Sai Satchritra - Chapter
Baba's Handi - Disrespect of Shrine - Kala or Hodge-Podge - Cup
In the last chapter we described Baba's Chavadi procession. In this
we take up Baba's Handi (cooking pot) and some other subjects.
Oh, blessed Sad-guru Sai, we bow to You, Who have given happiness
to the whole world, accomplished the welfare of the devotees and
have removed the affliction of those who have resorted to Your Feet.
Being very liberal and being the protector and saviour of the Bhaktas
who surrender themselves to You, You incarnate yourself in this
world to oblige the people and do them good. The liquid essence
of Pure Self was poured into the mould of Brahma and out of this
has come out the crest-jewel of the saints-Sai. This Sai is Atmarama
Himself. He is the abode of perfect divine bliss. Having Himself
attained all objects of life, He made His devotees desirelss and
Different sadhanas (means of accomplishments) are prescribed in
our scriptures for different ages. Tapa (Penance) is recommended
for Krita age, Jnana (Knowledge) for Treta age, Yajna (Sacrifice)
for Dwapara age and Dana (Charity) for Kali (present) age. Of all
the charities, giving food is the best one. We are much perturbed
when we get no food at noon.
Other beings feel similarly under similar circumstances. Knowing
this, he who gives food to the poor and hungry, is the best donor
or charitable person. The Taittiriya Upanishad says that "Food
is Brahma; from food all the creatures are born and having been
born, by food they live, and having departed, into food again they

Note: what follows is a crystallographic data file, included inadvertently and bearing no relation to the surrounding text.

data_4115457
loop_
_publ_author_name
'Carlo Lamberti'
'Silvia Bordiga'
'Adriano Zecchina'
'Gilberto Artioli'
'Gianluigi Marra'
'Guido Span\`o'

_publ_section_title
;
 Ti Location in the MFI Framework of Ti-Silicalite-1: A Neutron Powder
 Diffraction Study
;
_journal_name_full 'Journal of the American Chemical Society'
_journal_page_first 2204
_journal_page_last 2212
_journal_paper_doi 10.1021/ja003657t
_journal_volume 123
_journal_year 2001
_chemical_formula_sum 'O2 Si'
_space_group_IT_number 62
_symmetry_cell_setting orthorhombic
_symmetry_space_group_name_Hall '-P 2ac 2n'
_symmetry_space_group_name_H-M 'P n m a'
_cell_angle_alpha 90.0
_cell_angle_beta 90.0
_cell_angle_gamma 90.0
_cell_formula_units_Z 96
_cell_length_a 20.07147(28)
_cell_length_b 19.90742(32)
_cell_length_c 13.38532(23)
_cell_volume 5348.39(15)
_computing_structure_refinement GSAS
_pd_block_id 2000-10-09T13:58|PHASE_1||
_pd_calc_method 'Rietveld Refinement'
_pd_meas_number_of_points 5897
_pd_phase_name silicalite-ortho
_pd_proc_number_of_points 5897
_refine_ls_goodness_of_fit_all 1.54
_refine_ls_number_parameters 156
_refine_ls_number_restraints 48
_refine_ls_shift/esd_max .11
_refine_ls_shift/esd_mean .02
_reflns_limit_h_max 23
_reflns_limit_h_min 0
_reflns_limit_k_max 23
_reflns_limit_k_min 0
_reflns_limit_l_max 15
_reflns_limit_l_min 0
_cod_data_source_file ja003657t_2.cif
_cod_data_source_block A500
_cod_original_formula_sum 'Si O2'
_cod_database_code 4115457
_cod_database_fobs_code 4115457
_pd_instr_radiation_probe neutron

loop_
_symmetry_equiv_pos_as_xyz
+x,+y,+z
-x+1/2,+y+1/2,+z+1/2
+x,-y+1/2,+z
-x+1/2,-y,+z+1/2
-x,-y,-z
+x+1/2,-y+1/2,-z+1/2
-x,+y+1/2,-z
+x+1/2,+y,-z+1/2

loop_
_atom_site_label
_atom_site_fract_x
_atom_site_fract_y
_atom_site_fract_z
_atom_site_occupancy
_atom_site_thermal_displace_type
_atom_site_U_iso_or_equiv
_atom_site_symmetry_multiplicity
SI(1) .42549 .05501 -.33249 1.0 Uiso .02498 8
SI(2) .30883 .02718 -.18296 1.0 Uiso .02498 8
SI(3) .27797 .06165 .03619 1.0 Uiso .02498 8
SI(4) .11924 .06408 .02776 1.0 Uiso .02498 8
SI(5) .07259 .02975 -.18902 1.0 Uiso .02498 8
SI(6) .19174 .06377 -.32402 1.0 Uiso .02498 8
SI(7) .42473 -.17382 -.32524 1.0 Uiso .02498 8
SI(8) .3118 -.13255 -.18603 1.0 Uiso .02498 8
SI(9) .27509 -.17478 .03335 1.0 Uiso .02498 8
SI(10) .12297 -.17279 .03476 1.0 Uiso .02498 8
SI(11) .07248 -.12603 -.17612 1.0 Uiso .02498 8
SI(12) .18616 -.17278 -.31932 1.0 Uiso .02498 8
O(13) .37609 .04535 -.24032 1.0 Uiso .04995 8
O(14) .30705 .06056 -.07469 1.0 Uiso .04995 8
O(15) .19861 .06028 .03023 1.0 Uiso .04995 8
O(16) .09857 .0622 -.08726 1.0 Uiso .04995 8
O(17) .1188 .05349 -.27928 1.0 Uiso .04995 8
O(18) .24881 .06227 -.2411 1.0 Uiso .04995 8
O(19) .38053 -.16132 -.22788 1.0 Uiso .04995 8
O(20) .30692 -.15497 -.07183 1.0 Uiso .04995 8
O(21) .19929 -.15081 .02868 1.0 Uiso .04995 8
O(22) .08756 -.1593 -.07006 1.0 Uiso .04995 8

enter." When an Atithi (uninvited guest) comes to our door
at noon, it is our bounden duty to welcome him by giving him food.
Other kinds of charities, viz., giving away wealth, property and
clothes etc., require some discrimination, but in the matter of
food, no such consideration is necessary. Let anybody come to our
door at noon, he should be served forthwith; and if lame, crippled,
blind and diseased paupers come, they should be fed first and the
able-bodied persons and our relations afterwards.
The merit of feeding the former is much greater than that of feeding
the latter. Other kinds of charities are imperfect without this
Anna-dana (giving of food) as stars are without the moon, a necklace
without its central medal, a crown without pinnacle, a tank without
a lotus, bhajan without love, a married lady without the kumkum-mark,
singing without a sweet voice or butter-milk without salt. Just
as varan (Pulse-soup) excels all other dishes, Anna-dana is the
best of all merits. Now let us see how Baba prepared food and distributed
It has been stated before that Baba required very little food for
Himself and what little He wanted, was obtained by begging from
a few houses. But when He took it into His mind to distribute food
to all, He made all preparations from beginning to end, Himself.
He depended on nobody and troubled none in this matter. First He
went to the bazar and bought all the things, corn, flour, spices
etc., for cash. He did also the grinding. In the open courtyard
of the Masjid, He arranged a big hearth and after lighting a fire
underneath kept a Handi over it with a proper measure of water.
There were two kinds of Handi, one small and the other big. The
former provided food for 50 persons, the later for 100. Sometimes
He cooked 'Mitthe Chaval' (sweet rice), and at other times 'pulava'
with meat. At times in the boiling varan (soup), He let in small
balls of thick or flat breads of wheat flour. He pounded the spices
on a stone-slab, and put the thin pulverized spices into the cooking-pot.
He took all the pains to make the dishes very palatable. He prepared